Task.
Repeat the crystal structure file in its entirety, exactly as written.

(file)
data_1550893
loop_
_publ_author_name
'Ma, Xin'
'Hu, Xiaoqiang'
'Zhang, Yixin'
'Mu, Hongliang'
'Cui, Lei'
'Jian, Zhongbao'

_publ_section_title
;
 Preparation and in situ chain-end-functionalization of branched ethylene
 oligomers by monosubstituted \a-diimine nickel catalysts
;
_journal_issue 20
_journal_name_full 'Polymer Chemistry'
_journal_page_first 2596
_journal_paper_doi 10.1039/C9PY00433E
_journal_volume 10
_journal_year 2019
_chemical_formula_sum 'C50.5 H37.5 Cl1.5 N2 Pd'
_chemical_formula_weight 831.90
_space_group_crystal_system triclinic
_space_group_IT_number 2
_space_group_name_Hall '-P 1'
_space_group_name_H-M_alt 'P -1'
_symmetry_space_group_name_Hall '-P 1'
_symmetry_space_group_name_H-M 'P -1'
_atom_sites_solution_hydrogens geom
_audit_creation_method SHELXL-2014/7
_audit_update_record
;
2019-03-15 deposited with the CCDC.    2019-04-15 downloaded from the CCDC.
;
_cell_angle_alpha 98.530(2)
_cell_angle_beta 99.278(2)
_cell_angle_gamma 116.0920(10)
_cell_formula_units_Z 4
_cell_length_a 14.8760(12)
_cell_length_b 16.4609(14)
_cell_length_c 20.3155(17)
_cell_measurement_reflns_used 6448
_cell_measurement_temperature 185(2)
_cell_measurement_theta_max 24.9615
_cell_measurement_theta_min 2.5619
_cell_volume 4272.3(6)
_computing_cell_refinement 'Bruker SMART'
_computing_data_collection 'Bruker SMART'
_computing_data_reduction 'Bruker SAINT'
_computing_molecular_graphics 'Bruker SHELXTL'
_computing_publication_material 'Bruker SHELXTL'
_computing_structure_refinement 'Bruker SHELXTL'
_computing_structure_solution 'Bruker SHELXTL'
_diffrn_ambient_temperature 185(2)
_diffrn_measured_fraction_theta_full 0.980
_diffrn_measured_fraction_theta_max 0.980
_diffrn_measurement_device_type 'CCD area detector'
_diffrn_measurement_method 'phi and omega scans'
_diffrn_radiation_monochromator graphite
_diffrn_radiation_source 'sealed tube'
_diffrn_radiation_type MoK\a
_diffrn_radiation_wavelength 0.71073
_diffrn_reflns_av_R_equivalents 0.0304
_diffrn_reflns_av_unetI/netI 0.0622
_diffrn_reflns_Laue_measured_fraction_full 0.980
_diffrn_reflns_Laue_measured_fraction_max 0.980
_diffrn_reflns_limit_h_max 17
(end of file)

data_1550893
loop_
_publ_author_name
'Ma, Xin'
'Hu, Xiaoqiang'
'Zhang, Yixin'
'Mu, Hongliang'
'Cui, Lei'
'Jian, Zhongbao'

_publ_section_title
;
 Preparation and in situ chain-end-functionalization of branched ethylene
 oligomers by monosubstituted \a-diimine nickel catalysts
;
_journal_issue 20
_journal_name_full 'Polymer Chemistry'
_journal_page_first 2596
_journal_paper_doi 10.1039/C9PY00433E
_journal_volume 10
_journal_year 2019
_chemical_formula_sum 'C50.5 H37.5 Cl1.5 N2 Pd'
_chemical_formula_weight 831.90
_space_group_crystal_system triclinic
_space_group_IT_number 2
_space_group_name_Hall '-P 1'
_space_group_name_H-M_alt 'P -1'
_symmetry_space_group_name_Hall '-P 1'
_symmetry_space_group_name_H-M 'P -1'
_atom_sites_solution_hydrogens geom
_audit_creation_method SHELXL-2014/7
_audit_update_record
;
2019-03-15 deposited with the CCDC.    2019-04-15 downloaded from the CCDC.
;
_cell_angle_alpha 98.530(2)
_cell_angle_beta 99.278(2)
_cell_angle_gamma 116.0920(10)
_cell_formula_units_Z 4
_cell_length_a 14.8760(12)
_cell_length_b 16.4609(14)
_cell_length_c 20.3155(17)
_cell_measurement_reflns_used 6448
_cell_measurement_temperature 185(2)
_cell_measurement_theta_max 24.9615
_cell_measurement_theta_min 2.5619
_cell_volume 4272.3(6)
_computing_cell_refinement 'Bruker SMART'
_computing_data_collection 'Bruker SMART'
_computing_data_reduction 'Bruker SAINT'
_computing_molecular_graphics 'Bruker SHELXTL'
_computing_publication_material 'Bruker SHELXTL'
_computing_structure_refinement 'Bruker SHELXTL'
_computing_structure_solution 'Bruker SHELXTL'
_diffrn_ambient_temperature 185(2)
_diffrn_measured_fraction_theta_full 0.980
_diffrn_measured_fraction_theta_max 0.980
_diffrn_measurement_device_type 'CCD area detector'
_diffrn_measurement_method 'phi and omega scans'
_diffrn_radiation_monochromator graphite
_diffrn_radiation_source 'sealed tube'
_diffrn_radiation_type MoK\a
_diffrn_radiation_wavelength 0.71073
_diffrn_reflns_av_R_equivalents 0.0304
_diffrn_reflns_av_unetI/netI 0.0622
_diffrn_reflns_Laue_measured_fraction_full 0.980
_diffrn_reflns_Laue_measured_fraction_max 0.980
_diffrn_reflns_limit_h_max 17